Data snapshot shows few sex assaults in Austin are prosecuted

4:35 p.m Wednesday, March 8, 2017 Local

The city’s Public Safety Commission had asked Austin police officials for a snapshot of how sexual violence cases are resolved. What they got was a sobering reminder that most sex assault prosecutions don’t lead to convictions.

During a presentation at the commission’s monthly meeting Tuesday, police officials gave a breakdown of 113 sexual assaults reported from January to March 2015 to show where these cases were today. Officials said they chose this three-month period to look at a sample of cases that had had some time to move through the criminal justice process.

Only 10 of the sexual assault cases — or less than 9 percent — led to arrests, the data showed. In 49 of them, Travis County prosecutors said they didn’t have enough evidence to make a case. In 40 others, the victim didn’t want police to pursue the case, officials said.

The figures are representative of what happens in most sexual assault cases across the country, victims’ advocates said Wednesday.

“I would say that’s pretty normal in terms of what we usually see. … There’s room for improvement in our community and most communities,” said Coni Stogner, who works for the SAFE Alliance, a victims’ advocacy group that handles the vast majority of sexual assault forensic exams in Austin.

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The Austin police presentation came at a time when city and county officials are fretting about how the city’s DNA lab’s closure — which occurred in June after a state commission questioned the lab’s testing methods — is affecting case turnover. However, even before the police DNA lab closed, most sexual assault cases already appeared to be destined to fall apart or stretch for years.

A few of the 10 cases that resulted in arrest are still pending. Of those:

• Four of the cases led to charges other than sexual assault: assault, aggravated assault, criminal trespass and harassment.

• One case was dismissed.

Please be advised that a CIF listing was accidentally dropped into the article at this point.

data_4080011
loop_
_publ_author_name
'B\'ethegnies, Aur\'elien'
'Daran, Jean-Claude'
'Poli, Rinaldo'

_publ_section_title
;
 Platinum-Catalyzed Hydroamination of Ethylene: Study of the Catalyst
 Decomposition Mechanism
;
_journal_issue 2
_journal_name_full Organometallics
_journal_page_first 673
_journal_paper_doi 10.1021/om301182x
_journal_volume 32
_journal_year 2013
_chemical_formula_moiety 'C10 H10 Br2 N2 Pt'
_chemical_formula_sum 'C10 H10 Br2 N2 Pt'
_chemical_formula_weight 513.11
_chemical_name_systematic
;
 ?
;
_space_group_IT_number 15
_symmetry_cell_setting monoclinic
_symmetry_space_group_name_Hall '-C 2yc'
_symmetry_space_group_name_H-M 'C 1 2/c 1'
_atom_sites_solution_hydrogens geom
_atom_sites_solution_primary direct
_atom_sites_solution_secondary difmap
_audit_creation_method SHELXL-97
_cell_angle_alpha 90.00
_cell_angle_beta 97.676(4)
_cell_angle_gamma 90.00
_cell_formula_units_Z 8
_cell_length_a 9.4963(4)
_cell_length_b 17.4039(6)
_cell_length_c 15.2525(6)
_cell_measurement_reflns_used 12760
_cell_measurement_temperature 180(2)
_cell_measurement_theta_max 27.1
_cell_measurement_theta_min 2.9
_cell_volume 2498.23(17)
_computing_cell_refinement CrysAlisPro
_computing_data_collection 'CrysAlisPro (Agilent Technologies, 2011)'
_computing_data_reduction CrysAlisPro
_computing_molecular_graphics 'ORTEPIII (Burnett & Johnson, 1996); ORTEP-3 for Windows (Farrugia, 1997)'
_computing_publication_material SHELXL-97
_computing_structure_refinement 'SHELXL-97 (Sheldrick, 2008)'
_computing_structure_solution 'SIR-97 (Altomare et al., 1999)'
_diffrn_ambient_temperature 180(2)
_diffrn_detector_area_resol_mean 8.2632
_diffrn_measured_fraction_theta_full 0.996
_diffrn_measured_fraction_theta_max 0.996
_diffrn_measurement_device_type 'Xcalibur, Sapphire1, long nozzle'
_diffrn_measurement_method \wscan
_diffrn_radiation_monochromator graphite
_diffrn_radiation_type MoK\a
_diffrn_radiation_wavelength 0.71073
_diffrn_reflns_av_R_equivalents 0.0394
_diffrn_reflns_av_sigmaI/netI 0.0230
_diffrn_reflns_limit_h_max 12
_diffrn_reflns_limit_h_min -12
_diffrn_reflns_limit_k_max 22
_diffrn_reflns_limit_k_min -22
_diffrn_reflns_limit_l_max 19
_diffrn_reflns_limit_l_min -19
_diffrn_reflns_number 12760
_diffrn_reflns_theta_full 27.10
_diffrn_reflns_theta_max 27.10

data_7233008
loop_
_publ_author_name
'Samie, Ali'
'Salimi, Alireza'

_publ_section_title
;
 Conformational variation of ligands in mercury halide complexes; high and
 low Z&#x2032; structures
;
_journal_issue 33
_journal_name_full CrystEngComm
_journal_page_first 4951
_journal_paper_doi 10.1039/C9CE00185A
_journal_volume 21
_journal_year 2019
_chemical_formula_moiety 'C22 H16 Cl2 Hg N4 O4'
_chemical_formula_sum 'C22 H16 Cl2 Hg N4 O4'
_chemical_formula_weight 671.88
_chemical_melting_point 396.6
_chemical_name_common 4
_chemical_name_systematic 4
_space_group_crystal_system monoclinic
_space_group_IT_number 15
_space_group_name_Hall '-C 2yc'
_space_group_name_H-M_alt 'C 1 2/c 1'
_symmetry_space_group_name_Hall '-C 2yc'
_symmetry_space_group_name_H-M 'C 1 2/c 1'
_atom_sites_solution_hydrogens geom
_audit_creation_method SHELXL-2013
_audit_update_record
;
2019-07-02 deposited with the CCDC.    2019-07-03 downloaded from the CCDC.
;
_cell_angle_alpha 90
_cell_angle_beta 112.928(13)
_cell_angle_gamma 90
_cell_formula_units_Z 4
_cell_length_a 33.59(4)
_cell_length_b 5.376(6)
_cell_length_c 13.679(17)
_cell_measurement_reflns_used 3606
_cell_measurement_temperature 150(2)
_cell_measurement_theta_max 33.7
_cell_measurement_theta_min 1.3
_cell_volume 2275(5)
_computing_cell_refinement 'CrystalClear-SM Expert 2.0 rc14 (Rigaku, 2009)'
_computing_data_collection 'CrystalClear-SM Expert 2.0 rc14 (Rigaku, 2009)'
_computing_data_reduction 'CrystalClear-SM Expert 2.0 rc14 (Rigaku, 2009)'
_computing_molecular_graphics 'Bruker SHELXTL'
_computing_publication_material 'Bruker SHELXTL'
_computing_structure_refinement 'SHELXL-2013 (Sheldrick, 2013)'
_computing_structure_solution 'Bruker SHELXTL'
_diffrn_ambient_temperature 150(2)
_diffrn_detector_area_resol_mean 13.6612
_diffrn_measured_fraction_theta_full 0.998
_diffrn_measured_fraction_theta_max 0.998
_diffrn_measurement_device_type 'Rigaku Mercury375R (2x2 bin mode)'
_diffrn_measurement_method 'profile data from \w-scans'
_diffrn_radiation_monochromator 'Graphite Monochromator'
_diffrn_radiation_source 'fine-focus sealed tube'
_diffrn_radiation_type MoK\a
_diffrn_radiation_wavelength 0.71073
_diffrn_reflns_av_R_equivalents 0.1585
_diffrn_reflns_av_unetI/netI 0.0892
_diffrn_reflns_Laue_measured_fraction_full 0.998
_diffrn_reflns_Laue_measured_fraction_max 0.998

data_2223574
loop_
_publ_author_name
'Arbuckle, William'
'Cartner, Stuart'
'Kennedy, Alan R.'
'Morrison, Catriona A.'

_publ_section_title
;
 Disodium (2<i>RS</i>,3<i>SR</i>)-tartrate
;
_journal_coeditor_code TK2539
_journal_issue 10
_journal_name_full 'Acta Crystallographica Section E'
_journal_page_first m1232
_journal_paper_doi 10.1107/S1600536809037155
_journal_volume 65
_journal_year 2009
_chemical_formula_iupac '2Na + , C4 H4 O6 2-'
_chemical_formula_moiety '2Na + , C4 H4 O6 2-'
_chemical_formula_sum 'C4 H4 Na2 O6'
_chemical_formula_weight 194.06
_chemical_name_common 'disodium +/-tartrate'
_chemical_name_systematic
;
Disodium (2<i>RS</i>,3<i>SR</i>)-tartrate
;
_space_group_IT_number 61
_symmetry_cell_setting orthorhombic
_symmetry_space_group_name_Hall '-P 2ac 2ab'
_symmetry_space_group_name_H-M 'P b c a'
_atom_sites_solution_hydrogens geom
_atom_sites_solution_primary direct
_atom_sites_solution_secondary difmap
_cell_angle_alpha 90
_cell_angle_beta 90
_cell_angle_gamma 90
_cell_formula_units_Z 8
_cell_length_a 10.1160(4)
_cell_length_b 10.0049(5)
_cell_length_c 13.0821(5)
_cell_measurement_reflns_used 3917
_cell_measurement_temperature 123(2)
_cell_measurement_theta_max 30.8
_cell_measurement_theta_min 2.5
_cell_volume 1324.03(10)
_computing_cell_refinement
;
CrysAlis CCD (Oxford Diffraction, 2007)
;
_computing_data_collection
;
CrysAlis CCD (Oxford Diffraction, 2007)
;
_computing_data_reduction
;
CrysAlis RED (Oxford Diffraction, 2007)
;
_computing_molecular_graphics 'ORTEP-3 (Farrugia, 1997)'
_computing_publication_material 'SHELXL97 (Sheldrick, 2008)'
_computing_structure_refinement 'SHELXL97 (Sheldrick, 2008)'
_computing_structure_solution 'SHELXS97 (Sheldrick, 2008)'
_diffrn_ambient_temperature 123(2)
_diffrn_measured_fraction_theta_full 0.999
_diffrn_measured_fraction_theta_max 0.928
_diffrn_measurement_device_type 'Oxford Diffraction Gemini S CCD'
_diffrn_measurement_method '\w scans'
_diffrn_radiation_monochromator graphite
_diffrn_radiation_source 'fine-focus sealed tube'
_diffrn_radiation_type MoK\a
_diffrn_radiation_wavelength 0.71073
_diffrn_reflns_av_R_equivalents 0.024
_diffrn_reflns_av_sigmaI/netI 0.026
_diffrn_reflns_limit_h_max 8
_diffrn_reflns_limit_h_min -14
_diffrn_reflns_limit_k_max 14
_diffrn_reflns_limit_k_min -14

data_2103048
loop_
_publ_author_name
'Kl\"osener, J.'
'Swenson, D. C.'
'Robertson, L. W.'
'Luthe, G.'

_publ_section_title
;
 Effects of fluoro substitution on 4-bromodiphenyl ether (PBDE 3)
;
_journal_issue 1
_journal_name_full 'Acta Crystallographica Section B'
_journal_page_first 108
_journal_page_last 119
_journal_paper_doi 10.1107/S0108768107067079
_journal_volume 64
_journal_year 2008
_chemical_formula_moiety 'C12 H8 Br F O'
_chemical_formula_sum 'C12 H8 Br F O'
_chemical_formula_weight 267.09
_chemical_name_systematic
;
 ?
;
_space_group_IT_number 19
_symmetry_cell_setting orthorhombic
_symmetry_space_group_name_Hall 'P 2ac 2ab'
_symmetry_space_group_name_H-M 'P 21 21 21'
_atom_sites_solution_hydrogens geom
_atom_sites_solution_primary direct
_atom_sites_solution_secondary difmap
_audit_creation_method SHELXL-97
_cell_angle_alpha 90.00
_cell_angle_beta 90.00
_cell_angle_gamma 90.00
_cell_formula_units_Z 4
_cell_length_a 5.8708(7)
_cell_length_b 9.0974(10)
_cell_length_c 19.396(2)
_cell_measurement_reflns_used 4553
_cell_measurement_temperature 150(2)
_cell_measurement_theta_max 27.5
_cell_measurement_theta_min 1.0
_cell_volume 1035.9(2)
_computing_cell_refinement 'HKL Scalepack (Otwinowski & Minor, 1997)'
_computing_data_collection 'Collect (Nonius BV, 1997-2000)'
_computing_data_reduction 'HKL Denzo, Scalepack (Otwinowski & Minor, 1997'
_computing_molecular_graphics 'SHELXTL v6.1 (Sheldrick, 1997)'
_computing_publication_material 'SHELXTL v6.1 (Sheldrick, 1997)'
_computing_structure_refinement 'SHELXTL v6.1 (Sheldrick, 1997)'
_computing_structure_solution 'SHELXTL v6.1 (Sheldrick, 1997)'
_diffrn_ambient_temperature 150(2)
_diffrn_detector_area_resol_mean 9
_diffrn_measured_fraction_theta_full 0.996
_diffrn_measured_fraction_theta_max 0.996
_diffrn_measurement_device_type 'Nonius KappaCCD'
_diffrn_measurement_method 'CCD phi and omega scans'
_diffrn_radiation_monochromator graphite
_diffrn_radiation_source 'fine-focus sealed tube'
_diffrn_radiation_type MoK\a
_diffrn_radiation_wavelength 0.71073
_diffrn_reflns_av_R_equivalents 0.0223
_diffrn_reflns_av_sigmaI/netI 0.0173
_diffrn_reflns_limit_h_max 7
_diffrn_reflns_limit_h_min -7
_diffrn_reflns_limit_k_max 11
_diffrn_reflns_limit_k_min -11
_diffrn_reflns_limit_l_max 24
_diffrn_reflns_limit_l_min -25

• One case is still pending as officials await DNA evidence results.

• One case is still pending in court.

• One perpetrator was sentenced to three years in prison.

• One perpetrator took a plea deal and served 120 days in jail.

Of the remaining 103 cases, 12 are awaiting DNA evidence results, one is still open and another is pending prosecutorial review. However, the majority were suspended: Prosecutors declined to pursue 49 of the cases, often because they were unable to prove the offense, and police suspended 40, mostly because the victim didn’t want police to pursue the case.

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“In the majority of our rape cases, the offender is known,” said Austin Assistant Police Chief Joe Chacon, who spoke at the meeting. “There are many times where the victim does not want to go forward with that investigation, and we can’t proceed with it for that reason.”

Chacon said the Police Department’s Victims Services counselors always talk with victims after a sexual assault is reported to help them deal with the trauma of the situation. The better a victim is coping, the easier it is for police to work with them, he said.

“But ultimately, it’s up to each individual survivor what they want to do,” Chacon said.

The Public Safety Commission didn’t take any specific action or make a recommendation in response to the report.

The vast majority of sexual assault perpetrators will not go jail or prison, according to the Rape, Abuse and Incest National Network, a national anti-sexual violence organization. Out of every 1,000 rapes in the U.S., about 57 lead to arrest, the network said.

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If Austin officials want sexual assault victims to come forward, Stogner said, those victims need to feel supported, and the reporting and criminal justice process needs to be easy to navigate.

The SAFE Alliance would like to see faster turn-around for evidence testing, Stogner said. She also said the University of Texas’ Institute on Domestic Violence and Sexual Assault published a blueprint for police to help them understand how to best investigate these kinds of cases and work with sexual assault victims.

“We need to work better across the board to see where we can be more supportive at all stages,” which applies to the SAFE Alliance, prosecutors and police, she said.

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